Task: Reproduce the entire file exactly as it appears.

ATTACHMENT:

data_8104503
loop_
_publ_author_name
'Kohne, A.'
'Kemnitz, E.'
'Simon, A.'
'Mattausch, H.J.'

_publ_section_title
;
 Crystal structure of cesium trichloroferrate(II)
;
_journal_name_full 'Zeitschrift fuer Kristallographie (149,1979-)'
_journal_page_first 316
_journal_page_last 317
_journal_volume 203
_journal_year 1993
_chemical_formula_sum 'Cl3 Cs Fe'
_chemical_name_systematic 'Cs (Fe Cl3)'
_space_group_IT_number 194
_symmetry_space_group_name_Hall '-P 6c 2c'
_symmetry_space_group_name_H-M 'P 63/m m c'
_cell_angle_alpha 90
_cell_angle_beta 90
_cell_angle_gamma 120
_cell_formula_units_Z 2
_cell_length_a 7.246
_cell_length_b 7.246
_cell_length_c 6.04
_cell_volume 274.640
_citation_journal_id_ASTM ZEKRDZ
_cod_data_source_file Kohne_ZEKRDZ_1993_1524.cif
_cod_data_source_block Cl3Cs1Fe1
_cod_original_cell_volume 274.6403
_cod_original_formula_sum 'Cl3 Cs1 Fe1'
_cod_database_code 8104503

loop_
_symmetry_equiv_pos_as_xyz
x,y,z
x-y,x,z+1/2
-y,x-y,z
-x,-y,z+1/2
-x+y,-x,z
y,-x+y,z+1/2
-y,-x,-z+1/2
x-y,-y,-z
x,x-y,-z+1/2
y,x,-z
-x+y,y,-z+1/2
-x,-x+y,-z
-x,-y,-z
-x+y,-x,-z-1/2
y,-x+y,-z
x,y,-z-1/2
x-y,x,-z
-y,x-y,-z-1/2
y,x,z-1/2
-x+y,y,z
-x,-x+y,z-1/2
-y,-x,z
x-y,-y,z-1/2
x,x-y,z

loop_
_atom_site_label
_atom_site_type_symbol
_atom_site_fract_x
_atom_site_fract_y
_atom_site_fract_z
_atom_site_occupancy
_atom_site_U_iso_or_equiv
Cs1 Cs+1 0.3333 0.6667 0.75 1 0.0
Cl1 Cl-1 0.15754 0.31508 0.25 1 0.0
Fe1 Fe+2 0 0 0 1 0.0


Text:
data_8104503
loop_
_publ_author_name
'Kohne, A.'
'Kemnitz, E.'
'Simon, A.'
'Mattausch, H.J.'

_publ_section_title
;
 Crystal structure of cesium trichloroferrate(II)
;
_journal_name_full 'Zeitschrift fuer Kristallographie (149,1979-)'
_journal_page_first 316
_journal_page_last 317
_journal_volume 203
_journal_year 1993
_chemical_formula_sum 'Cl3 Cs Fe'
_chemical_name_systematic 'Cs (Fe Cl3)'
_space_group_IT_number 194
_symmetry_space_group_name_Hall '-P 6c 2c'
_symmetry_space_group_name_H-M 'P 63/m m c'
_cell_angle_alpha 90
_cell_angle_beta 90
_cell_angle_gamma 120
_cell_formula_units_Z 2
_cell_length_a 7.246
_cell_length_b 7.246
_cell_length_c 6.04
_cell_volume 274.640
_citation_journal_id_ASTM ZEKRDZ
_cod_data_source_file Kohne_ZEKRDZ_1993_1524.cif
_cod_data_source_block Cl3Cs1Fe1
_cod_original_cell_volume 274.6403
_cod_original_formula_sum 'Cl3 Cs1 Fe1'
_cod_database_code 8104503

loop_
_symmetry_equiv_pos_as_xyz
x,y,z
x-y,x,z+1/2
-y,x-y,z
-x,-y,z+1/2
-x+y,-x,z
y,-x+y,z+1/2
-y,-x,-z+1/2
x-y,-y,-z
x,x-y,-z+1/2
y,x,-z
-x+y,y,-z+1/2
-x,-x+y,-z
-x,-y,-z
-x+y,-x,-z-1/2
y,-x+y,-z
x,y,-z-1/2
x-y,x,-z
-y,x-y,-z-1/2
y,x,z-1/2
-x+y,y,z
-x,-x+y,z-1/2
-y,-x,z
x-y,-y,z-1/2
x,x-y,z

loop_
_atom_site_label
_atom_site_type_symbol
_atom_site_fract_x
_atom_site_fract_y
_atom_site_fract_z
_atom_site_occupancy
_atom_site_U_iso_or_equiv
Cs1 Cs+1 0.3333 0.6667 0.75 1 0.0
Cl1 Cl-1 0.15754 0.31508 0.25 1 0.0
Fe1 Fe+2 0 0 0 1 0.0